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Suffolk's house price growth outpaced by rest of country but East of England remains one of most expensive places to buy property




House prices in and around Suffolk are not increasing at the same pace as in the rest of the country as the property market booms - but the East still remains one of the most expensive places in the UK to buy in.

The average cost of homes in the East of England have gone up by just under seven per cent in the year up to May, according to latest data from the Office of National Statistics, and is being outpaced by the rest of the country which has seen prices soar by 10 per cent.

And average property prices in the East dropped slightly between April and May this year, falling by one percent month on month, despite a 0.9 per cent rise in the same month for the rest of the country.

House prices in and around Suffolk are not increasing at the same pace as in the rest of the country as the property market booms - but the East still remains one of the most expensive places in the UK to buy in.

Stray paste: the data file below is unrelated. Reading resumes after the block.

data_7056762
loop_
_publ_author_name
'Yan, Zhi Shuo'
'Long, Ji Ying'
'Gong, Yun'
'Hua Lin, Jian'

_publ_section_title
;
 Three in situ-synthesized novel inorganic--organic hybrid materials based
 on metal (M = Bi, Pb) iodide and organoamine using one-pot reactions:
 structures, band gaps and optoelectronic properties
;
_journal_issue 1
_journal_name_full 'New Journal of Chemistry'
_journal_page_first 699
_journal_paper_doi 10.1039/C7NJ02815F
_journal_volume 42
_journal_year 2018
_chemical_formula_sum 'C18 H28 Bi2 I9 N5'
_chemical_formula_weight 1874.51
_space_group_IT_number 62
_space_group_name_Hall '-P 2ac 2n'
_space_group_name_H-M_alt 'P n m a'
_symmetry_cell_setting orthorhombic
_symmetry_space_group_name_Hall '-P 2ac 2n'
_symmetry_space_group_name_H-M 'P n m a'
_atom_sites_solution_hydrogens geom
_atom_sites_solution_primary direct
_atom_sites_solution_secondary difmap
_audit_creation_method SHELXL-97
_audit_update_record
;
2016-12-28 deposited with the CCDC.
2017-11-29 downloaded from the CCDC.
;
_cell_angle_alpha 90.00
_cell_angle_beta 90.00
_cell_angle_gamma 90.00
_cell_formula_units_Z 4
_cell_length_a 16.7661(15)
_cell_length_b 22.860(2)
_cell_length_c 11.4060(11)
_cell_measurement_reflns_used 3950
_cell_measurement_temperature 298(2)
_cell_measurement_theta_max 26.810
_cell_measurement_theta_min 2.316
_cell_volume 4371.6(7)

House prices in and around Suffolk are not increasing at the same pace as in the rest of the country as the property market booms - but the East still remains one of the most expensive places in the UK to buy in.

But the average price for a property in the East of England is still much higher than the UK average, and is the third most expensive region to buy new homes in. In the East it would cost £310,200, on average, to snap up a property but the UK average was £254,624.

In London prospective homebuyers would have to fork out almost £500,000 to get on the ladder, and in the South East you would have to spend around £350,000 to buy a new home.

In 2005 the average price of a home in and around Suffolk was around £175,000, meaning they have almost doubled over the past 16 years.

Across the country the highest increase was in the North West, with a properties skyrocketing by just over 15 per cent compared to May last year, bringing the average price of a home to £189,245. In Yorkshire a 10 per cent rise brought average prices to £181,856.

HM Land Registry, which compiles the data every month, said on basis the number of transactions was 138.2 per cent higher than a year ago, at around 115,000 sales.

And according to the Bank of England part of the rise can be explained because of the high demand and shortage of houses.

Read more: All the latest news from Suffolk